First Impression: Monthly House

Drama Profile

Title: Monthly House
Main Cast: Jung So-min, Kim Ji-suk, Chae Jung-ahn, Jung Gun-joo
Writer: Myung Soo-hyun (A Poem A Day)
PD: Lee Chang-min (Laughter in Waikiki, Man to Man
Timeslot: Wednesday and Thursday 21:00H
Network: JTBC / iQiyi
Episodes: 16
Genre: Romantic Comedy

Plot Synopsis:

A magazine lifestyle editor, whose disposition in life is about “living” in houses, falls in love with the company CEO and investment expert who sees real estate properties as assets for wealth.

Major Trope: Enemies-to-lovers / Office romance / Tenant-Landlord Romance

Grumpy’s First Impression

It took me a while to warm up to Kim Ji-suk, honestly. I loved his character so much in Another Oh Hae-young that every single time I watch him in a new drama, I’m always back to square one in terms of brushing off his previous character – especially for Monthly House. This drama screams familiar! Jung So-min is another homeless character with an aloof male lead. I’m still getting used to seeing Ji-suk as a rich tsundere here, but I hope his character will grow on me eventually.

Aside from this very personal (and really subjective) notion, I like the drama overall! Jung So-min is an established editor in the publishing world although she had to start anew in a different company with an entirely different niche. Also, the supporting characters here are all interesting, and the chemistry among the editorial board is chill yet funny!

We open the series with Na Young-won (Jung So-min) getting evicted from her apartment. She has been working for the past 10 years, and yet she still doesn’t own a property. I’m not really surprised, though, because housing prices not just in Korea but all over the world are already unrealistic. Average salary earners like us will never own a real estate property even though we work our butts off. The prices of houses nowadays are steeper than Everest. This is why Yoo Ja-sung (Kim Ji-suk) is very much invested in real estate. He’s the new owner of Young-won’s apartment and is determined to kick her out! We learned that Young-won recently got laid off because her then-employer had to close down their magazine for good, which left her unable to pay her rent. Long story short, she’s homeless, broke, and jobless.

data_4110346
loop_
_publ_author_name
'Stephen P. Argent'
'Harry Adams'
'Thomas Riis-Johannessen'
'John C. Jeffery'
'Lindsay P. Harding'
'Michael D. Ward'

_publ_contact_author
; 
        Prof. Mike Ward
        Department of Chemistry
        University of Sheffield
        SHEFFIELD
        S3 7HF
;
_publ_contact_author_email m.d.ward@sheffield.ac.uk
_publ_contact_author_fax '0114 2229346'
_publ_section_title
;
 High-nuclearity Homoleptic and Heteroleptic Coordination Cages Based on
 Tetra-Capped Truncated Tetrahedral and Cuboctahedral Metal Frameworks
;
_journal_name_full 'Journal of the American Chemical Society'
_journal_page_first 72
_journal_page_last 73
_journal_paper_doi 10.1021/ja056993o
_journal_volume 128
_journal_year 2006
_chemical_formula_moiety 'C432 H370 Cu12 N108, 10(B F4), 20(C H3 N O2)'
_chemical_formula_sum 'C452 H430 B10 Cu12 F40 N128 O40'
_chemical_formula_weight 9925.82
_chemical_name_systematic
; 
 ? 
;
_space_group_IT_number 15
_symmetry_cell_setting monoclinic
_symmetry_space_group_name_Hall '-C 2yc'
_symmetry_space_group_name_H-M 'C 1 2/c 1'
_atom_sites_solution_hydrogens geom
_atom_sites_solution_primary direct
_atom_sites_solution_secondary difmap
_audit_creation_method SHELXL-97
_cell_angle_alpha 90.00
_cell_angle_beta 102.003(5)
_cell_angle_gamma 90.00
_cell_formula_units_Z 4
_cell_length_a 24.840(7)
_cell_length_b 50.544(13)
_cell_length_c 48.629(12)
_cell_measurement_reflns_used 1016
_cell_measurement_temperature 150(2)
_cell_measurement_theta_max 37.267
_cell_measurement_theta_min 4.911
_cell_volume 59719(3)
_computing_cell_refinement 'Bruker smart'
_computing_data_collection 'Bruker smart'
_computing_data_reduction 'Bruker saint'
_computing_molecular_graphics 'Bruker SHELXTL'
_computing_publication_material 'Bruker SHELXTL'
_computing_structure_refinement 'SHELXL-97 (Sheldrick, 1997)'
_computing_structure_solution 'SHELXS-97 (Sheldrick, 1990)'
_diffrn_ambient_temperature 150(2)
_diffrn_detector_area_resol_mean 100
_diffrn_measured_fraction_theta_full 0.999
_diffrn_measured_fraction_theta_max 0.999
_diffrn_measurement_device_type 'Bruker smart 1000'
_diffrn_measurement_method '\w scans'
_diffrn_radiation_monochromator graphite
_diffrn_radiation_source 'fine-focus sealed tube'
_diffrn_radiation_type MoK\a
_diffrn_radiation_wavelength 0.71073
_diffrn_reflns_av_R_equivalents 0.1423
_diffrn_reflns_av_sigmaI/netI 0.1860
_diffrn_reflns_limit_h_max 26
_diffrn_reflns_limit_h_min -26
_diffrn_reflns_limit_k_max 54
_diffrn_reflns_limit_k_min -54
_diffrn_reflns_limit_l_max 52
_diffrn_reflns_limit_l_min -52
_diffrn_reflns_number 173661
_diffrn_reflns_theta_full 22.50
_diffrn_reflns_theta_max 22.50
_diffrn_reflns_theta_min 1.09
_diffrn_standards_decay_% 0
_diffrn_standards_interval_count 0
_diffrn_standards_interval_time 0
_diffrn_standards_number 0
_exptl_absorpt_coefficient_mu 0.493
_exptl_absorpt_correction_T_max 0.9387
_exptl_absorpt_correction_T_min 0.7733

But Young-won’s predicament is not Ja-sung’s problem so he’s determined to evict her. They had a really funny confrontation involving pork cutlets, and a disastrous meet-cute was born. Fast forward, Young-won’s sunbae Yeo Ui-joo (Chae Jung-ahn!) scouted her into Monthly House Magazine. The Editor-in-Chief Choi Go (Kim Won-hae) accepted her right away without even interviewing her or looking at her portfolio. This did concern Young-won a bit, but she’s still so grateful for having a new job. Little did she know, there’s a plot twist waiting for her – she’s the personal editor for the CEO who happens to be Ja-sung! Her primary role is to write feature articles of the various houses being sold by Ja-sung’s real estate business! LOL

Young-won and Ja-sung have many connections in the story – as boss/employee and tenant/landlord. They have professional and personal relationships that make it a bit complicated yet simple at the same time if you get what I mean. At the end of Episode 2, Ja-sung already learned about Young-won’s past, which had similarities with his own struggles. Ja-sung is literally a rags-to-riches success story while Young-won is just starting out to carve her own path. She’s still making ends meet with her finances, but she diligently saves up money for her future. I like her attitude because she’s so relatable.

Aside from the main couple, another character who piques my interest is Shin Gyeom (Jung Gun-joo), a gold spoon who likes camping (or more like glamping). He is a freelance photographer and now works with Ja-sung for Monthly House Magazine. He’s officially the second lead guy and the total opposite of the cold-blooded Ja-sung. I can see myself rooting for him with Young-won in the future and getting heartbroken because of it. (Dohwa-ya, you’re going to hurt noona soon; I can feel it. Let’s look for another love line for you, maybe not in this dramaverse, okay?)

As I see it, Young-won is a character who values her house a lot and turns it into her own personal space. No matter where she lives, her humble abode is a reflection of her personality. She never gives up on whatever life throws her way, and she always makes sure to make her house feel like a home. She’s the total opposite of Ja-sung, whose enormous house is just an empty dwelling place. He doesn’t have any furniture and looks at houses as mere assets he can buy and sell. It’s interesting how these two different people will meet halfway and eventually learn to compromise their beliefs.

[Credits go to JTBC for the still photos]

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